And so, comrades, the Soviet power looks to you with confidence and hope. The work you are doing at the moment is the phase of transition to posts of command. Each of you must see himself as an honorable worker for the Soviet Russia of the workers and peasants. The workers must know that you are masters of the soldier’s trade, that you know well how to use arms, and that you use them in the interests of the worker and peasant masses: that you swear before the whole country never to direct your weapons against the working people, the workers and peasants, on behalf of the landlords and bourgeois.

I do not doubt that you will acquire authority and influence throughout our young Workers’ and Peasants’ Red Army now being formed. Then we shall have a workers’ and peasants’ commanding apparatus that is really our own. We need it urgently, for we have many enemies. The whole world is awakening, thanks to our workers’ and peasants’ revolution: in Germany militarism is collapsing, in Austria-Hungary it has already collapsed. Any day now it will collapse in France, Britain, America and Japan, and this collapse will be a severe blow to the bourgeoisie. But the bourgeoisie is not asleep: it may itself strike a hard blow at the revolution. As you know, the stable fly stings more painfully just before it dies. So it is with the bourgeoisie of imperialist Germany and Britain, who, feeling their death-agony coming on, are trying to strike a blow at Soviet Russia. But, meanwhile, we stand firm as an independent revolutionary country, our voice rings out like a toCsin for all countries. That is why the imperialist bourgeoisie has risen up against us, and why we must rise up in defense of the interests of the workers and peasant masses of the Soviet country.

Our enemies say that Soviet Russia will not create a new army. The German military press has said this. Not so long ago, three or four months back, a German general came to see me at the People’s Commissariat for Military Affairs, as Germany’s representative in the Soviet Republic. After the official statements had been made, he asked to stay and talk to me privately, and he put this question: ‘Here you are, denouncing our discipline in your papers, but allow me to inquire how you are going to be able to create a new army for yourselves? With your ways of doing things, without a firm monarchical power based on authority, you won’t be able to establish discipline.’ To this I replied, also in a private capacity: ‘Do you have discipline in Germany? You do. If, in the bourgeois countries, soldiers can put up with discipline against their inclinations, then our soldiers, who are beginning to understand better, as day follows day, that our discipline aims to promote the welfare of the soldiers and workers, will establish a discipline ten times firmer than yours.’ That is true. I think that you will help the Red Army to establish such a discipline in itself and in all Red Armies as a whole. The workers of all countries are watching anxiously: are we going to fall beneath the onslaught of the counter-revolutionary forces? This question is discussed with concern in the revolutionary press of the West.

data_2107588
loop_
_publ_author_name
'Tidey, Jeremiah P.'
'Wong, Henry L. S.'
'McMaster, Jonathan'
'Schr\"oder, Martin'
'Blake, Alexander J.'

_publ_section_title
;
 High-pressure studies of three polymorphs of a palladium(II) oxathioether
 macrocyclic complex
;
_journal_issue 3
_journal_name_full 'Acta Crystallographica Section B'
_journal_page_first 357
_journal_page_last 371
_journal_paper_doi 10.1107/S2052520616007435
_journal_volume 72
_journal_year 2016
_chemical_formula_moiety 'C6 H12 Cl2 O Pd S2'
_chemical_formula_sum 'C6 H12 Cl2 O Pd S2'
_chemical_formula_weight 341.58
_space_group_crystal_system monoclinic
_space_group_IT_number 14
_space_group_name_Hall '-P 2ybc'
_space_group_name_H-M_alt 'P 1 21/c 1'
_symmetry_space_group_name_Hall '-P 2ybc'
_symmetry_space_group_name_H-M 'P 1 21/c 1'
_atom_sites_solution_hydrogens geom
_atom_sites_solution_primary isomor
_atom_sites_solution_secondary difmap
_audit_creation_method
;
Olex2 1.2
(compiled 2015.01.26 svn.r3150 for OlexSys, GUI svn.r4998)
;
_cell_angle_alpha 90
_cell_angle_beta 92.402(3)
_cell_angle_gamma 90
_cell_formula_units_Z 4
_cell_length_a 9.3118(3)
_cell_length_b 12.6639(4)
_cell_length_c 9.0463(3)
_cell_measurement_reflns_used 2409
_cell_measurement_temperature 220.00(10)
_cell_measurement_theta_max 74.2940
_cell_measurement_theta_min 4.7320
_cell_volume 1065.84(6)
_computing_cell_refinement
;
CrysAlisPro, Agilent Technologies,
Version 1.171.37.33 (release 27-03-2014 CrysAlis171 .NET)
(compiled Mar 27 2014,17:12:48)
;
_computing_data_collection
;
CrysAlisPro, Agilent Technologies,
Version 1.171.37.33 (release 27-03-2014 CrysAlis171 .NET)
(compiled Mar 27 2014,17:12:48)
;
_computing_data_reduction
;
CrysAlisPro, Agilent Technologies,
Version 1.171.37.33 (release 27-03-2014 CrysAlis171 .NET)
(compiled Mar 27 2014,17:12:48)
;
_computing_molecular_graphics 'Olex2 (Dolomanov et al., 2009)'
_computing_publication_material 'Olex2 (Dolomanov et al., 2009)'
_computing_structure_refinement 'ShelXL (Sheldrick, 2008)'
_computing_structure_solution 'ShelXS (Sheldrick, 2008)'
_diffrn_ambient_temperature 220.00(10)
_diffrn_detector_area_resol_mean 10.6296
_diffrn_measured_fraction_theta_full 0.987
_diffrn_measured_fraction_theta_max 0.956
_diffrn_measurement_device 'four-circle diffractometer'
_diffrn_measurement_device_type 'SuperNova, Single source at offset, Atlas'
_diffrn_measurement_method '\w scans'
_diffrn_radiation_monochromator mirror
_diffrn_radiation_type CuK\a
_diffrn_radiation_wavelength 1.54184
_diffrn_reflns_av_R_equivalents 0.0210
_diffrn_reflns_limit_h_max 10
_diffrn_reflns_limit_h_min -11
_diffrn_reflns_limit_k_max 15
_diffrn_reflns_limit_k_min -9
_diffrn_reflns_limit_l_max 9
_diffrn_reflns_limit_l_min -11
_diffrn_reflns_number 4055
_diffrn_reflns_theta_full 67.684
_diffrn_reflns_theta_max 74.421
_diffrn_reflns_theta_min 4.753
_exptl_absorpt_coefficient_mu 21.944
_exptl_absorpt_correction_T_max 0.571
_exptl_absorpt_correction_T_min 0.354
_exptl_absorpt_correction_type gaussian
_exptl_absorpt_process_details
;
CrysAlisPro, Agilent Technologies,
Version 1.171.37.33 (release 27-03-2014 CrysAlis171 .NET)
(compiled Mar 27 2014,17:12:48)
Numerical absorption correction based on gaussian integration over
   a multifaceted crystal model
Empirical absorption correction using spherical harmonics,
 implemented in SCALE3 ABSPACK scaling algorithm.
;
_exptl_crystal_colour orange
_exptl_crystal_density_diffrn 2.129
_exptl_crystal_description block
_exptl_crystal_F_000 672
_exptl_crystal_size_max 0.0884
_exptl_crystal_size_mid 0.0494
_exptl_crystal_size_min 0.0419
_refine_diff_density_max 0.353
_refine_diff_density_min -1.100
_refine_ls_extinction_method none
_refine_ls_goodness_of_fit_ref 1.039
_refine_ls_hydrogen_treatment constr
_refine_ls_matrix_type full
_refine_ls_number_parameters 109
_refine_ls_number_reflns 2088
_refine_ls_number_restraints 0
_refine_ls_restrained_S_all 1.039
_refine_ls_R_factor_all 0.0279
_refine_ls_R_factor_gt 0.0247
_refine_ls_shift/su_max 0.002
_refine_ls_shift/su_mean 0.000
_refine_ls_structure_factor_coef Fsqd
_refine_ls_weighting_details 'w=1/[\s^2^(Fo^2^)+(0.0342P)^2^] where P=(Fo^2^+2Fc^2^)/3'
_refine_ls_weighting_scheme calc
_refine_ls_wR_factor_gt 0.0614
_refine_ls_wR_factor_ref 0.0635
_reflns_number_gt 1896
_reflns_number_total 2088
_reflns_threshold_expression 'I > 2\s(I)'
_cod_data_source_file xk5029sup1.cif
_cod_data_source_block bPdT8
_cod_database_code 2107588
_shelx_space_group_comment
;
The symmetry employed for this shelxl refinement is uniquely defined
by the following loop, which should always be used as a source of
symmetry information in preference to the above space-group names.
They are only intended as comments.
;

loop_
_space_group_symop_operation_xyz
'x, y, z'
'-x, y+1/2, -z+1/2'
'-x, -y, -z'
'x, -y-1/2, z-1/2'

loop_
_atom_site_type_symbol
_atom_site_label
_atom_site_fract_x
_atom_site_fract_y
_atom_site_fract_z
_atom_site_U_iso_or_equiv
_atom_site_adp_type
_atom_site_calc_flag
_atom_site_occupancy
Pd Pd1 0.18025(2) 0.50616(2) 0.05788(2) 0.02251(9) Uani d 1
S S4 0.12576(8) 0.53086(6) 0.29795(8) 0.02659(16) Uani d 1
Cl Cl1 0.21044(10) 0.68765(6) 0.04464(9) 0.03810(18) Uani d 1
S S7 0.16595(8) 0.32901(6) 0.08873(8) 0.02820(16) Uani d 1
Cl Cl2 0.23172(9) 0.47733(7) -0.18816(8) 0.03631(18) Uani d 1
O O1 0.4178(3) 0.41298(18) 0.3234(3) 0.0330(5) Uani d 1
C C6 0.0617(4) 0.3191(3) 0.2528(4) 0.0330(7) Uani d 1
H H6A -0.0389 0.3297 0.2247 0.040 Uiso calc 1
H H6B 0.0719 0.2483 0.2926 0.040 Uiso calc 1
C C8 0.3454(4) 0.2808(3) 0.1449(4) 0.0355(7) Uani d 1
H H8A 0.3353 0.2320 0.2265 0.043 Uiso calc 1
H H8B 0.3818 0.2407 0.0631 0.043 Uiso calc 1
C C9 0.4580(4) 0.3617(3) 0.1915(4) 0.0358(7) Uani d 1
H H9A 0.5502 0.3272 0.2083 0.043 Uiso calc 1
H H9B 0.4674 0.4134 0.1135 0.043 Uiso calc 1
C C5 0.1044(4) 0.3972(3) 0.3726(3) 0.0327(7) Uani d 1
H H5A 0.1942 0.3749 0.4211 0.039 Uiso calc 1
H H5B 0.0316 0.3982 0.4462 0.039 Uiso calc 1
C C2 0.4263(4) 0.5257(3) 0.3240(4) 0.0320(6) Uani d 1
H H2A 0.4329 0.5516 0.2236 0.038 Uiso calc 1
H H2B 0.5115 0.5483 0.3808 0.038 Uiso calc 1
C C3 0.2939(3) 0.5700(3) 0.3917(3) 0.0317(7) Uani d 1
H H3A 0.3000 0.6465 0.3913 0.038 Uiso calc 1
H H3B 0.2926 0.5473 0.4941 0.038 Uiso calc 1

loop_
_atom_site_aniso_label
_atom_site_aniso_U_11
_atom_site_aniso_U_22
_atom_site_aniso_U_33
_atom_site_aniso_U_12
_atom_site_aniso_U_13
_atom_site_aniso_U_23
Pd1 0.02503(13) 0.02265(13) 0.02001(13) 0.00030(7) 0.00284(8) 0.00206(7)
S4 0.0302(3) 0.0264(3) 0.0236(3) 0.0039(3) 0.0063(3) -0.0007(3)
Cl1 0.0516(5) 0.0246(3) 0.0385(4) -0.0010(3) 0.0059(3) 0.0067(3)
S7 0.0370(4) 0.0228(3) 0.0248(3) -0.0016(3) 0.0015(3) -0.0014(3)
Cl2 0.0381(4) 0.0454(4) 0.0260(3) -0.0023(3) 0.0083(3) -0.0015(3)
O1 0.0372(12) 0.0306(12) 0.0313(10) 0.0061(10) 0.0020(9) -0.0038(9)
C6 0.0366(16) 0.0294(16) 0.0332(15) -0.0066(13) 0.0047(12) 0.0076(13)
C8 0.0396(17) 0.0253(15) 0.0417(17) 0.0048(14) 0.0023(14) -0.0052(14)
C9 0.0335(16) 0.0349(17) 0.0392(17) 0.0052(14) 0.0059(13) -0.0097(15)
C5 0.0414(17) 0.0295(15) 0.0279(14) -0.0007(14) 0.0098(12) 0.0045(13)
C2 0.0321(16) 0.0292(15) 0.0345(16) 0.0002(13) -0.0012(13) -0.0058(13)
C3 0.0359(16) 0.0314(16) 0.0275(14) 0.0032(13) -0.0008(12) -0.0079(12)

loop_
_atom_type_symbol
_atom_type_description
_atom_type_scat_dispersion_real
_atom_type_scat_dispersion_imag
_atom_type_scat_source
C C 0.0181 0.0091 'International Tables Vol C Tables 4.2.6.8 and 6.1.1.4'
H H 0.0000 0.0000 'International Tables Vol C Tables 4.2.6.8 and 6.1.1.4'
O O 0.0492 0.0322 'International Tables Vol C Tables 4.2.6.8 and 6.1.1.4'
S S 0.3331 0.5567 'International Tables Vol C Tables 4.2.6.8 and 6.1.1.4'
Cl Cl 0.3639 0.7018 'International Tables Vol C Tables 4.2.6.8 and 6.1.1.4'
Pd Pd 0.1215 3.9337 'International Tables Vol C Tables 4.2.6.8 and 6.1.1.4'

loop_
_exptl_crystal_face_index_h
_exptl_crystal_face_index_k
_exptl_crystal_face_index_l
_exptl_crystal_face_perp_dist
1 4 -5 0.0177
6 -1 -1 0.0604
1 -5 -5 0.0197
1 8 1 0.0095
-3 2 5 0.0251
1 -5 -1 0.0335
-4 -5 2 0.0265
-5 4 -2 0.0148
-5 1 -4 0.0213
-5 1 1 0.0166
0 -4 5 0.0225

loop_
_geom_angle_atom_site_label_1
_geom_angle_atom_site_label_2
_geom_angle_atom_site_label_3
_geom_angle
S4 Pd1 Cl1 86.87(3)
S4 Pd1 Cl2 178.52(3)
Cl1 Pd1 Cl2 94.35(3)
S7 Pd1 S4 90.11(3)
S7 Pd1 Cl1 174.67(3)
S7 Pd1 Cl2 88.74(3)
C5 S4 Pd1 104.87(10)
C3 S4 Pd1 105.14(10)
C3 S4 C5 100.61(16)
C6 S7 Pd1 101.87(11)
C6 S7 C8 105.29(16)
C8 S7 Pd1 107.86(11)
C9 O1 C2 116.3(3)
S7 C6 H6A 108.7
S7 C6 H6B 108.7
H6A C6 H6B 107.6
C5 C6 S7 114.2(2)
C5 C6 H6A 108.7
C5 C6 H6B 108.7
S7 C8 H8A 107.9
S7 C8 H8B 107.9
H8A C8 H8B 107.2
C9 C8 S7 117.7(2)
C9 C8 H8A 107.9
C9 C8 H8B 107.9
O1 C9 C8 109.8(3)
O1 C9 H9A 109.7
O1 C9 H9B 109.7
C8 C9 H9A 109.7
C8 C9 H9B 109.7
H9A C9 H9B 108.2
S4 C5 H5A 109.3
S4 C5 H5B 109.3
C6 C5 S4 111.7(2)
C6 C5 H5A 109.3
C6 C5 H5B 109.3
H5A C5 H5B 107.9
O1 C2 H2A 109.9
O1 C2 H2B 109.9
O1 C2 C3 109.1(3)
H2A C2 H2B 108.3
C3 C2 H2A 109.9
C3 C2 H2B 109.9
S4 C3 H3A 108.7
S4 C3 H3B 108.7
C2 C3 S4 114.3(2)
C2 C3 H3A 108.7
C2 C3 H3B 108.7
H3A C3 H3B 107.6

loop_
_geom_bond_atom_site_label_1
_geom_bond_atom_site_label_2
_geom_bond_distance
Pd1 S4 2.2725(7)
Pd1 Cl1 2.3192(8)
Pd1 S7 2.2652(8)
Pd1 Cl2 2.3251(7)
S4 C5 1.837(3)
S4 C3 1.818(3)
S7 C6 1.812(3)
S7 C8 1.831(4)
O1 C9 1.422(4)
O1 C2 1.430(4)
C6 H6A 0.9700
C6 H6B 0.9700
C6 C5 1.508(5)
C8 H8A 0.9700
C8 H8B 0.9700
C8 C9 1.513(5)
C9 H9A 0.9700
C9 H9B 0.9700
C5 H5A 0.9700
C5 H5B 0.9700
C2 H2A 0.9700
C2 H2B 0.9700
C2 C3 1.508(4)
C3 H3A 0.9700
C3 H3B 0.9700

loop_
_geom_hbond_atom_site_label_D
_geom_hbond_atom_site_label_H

How will the Soviet power create a commanding apparatus in the Red Army? So long as the army was small, no more than a few tens of thousands of men, it was possible to obtain commanders from that section of the old officers, that minority, which went over to the side of the Soviet power. But where are we to find thousands of officers for the new revolutionary army? We can now tell our enemies that we have created a new officer corps. We have issued a call, appealing to the non commissioned officers and to all advanced, conscious fighters in whose breast beats an ardent desire to defend the Soviet Republic on all fronts. The doors of all the schools and military academies are open to all of them. We have purged these schools of everything out-of-date and taken from the bourgeoisie only what we need. We have left in our academies only that which is necessary for a real military and political leader, who has to influence the soldier masses. He must not only speak the truth but also know well his trade as a soldier.

I address myself to you, comrades, with this appeal: look on yourselves as real leaders of the workers’ and peasants’ army! Tomorrow you will be at the head of platoons, companies, battalions, regiments, and you will really be called upon to command the new army which is being formed. Look on yourselves in such a way that the soldiers will look up to you. Train the young and create firm discipline! This discipline is not the discipline of the rod, it is the discipline of comrades. Formerly discipline was imposed by the rod. What we must have is a real Communist work-team. Let us take each other by the hand and establish among ourselves a firm, iron, co-operative discipline and proclaim to our workers and peasants that we will not let our country be desecrated.

I call on you to purge the bourgeoisie from our homeland!

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Last updated on: 15.12.2006